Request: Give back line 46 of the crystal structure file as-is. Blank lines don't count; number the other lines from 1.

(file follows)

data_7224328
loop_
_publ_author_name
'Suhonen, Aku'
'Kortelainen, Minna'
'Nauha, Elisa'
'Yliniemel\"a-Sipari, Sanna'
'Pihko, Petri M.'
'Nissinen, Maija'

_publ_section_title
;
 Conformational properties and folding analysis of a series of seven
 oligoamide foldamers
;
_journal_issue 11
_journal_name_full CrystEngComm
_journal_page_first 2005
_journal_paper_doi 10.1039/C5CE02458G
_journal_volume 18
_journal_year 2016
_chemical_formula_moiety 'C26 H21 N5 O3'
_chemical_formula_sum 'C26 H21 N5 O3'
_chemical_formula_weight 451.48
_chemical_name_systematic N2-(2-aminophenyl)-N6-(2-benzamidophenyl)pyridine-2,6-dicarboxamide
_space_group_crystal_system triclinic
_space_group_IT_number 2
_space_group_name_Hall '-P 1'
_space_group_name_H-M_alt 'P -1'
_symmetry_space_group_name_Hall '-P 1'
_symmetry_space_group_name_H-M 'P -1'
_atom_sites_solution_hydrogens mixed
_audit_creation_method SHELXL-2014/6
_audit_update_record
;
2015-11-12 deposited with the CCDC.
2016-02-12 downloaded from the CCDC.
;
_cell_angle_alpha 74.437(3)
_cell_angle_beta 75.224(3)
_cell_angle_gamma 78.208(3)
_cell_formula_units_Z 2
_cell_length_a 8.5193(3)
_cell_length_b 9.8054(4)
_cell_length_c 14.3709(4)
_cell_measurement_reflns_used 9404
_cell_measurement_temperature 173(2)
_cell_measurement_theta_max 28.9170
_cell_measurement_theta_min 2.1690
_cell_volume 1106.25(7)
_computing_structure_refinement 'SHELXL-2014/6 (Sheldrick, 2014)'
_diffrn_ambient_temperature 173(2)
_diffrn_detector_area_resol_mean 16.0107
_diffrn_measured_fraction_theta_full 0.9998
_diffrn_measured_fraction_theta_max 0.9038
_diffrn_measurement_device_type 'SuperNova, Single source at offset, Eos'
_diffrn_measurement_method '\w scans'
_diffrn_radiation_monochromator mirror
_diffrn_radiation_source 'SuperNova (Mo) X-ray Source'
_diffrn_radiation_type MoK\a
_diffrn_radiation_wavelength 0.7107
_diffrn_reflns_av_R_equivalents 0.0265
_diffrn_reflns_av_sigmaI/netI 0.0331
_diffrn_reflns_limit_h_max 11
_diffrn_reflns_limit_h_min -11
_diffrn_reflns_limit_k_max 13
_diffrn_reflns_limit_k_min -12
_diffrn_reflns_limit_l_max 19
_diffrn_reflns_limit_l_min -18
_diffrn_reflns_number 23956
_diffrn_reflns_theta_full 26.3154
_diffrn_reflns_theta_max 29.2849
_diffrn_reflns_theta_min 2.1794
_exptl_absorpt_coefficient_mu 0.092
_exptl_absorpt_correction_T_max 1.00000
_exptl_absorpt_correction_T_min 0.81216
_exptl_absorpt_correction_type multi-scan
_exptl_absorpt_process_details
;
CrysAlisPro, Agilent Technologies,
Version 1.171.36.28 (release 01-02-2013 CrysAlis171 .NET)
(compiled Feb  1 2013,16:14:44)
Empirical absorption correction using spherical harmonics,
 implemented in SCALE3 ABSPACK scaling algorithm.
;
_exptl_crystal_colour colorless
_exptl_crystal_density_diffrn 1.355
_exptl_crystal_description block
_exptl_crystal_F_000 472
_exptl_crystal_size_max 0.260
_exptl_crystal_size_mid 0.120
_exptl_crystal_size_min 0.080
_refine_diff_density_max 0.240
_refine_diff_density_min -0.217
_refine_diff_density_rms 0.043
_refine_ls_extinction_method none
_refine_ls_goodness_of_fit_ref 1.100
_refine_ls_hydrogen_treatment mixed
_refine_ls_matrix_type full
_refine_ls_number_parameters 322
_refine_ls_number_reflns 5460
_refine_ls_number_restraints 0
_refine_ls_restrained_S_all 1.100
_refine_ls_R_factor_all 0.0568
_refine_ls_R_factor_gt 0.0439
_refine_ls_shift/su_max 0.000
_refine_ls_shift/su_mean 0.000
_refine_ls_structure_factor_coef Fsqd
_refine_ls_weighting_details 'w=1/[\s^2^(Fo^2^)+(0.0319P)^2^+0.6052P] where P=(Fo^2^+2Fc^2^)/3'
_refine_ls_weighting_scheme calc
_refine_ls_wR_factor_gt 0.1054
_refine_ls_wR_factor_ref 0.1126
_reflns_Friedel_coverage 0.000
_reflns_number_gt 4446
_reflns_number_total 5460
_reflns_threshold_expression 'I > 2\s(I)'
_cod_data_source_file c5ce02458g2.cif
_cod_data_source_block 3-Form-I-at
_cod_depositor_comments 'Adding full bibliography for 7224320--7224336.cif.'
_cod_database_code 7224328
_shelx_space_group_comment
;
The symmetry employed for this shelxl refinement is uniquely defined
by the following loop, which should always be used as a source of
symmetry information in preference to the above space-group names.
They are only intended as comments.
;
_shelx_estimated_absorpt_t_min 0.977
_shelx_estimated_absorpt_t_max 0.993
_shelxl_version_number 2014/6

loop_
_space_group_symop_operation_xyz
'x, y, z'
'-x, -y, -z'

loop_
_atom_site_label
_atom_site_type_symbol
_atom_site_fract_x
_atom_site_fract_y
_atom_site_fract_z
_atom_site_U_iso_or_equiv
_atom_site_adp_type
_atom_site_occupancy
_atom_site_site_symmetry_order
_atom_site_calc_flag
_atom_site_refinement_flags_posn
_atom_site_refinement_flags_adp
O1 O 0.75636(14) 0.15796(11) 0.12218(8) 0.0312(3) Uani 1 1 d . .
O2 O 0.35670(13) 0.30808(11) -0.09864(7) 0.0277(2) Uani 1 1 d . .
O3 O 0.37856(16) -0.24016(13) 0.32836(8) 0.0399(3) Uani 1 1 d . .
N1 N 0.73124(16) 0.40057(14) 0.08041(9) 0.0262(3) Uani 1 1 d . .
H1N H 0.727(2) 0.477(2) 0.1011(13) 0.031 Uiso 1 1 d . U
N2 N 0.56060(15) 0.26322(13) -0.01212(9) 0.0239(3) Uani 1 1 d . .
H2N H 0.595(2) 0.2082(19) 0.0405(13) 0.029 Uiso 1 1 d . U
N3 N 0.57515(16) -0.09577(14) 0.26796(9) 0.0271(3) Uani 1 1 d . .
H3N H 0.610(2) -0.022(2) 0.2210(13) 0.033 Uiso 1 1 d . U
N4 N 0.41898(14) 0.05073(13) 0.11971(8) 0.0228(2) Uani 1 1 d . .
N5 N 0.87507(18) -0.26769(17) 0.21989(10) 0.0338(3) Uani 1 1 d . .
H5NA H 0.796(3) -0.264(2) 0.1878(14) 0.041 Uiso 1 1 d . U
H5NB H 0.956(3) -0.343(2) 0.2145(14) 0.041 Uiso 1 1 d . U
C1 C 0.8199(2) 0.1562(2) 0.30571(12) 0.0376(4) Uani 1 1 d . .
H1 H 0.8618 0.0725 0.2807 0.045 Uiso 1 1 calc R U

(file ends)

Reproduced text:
_cell_measurement_temperature 173(2)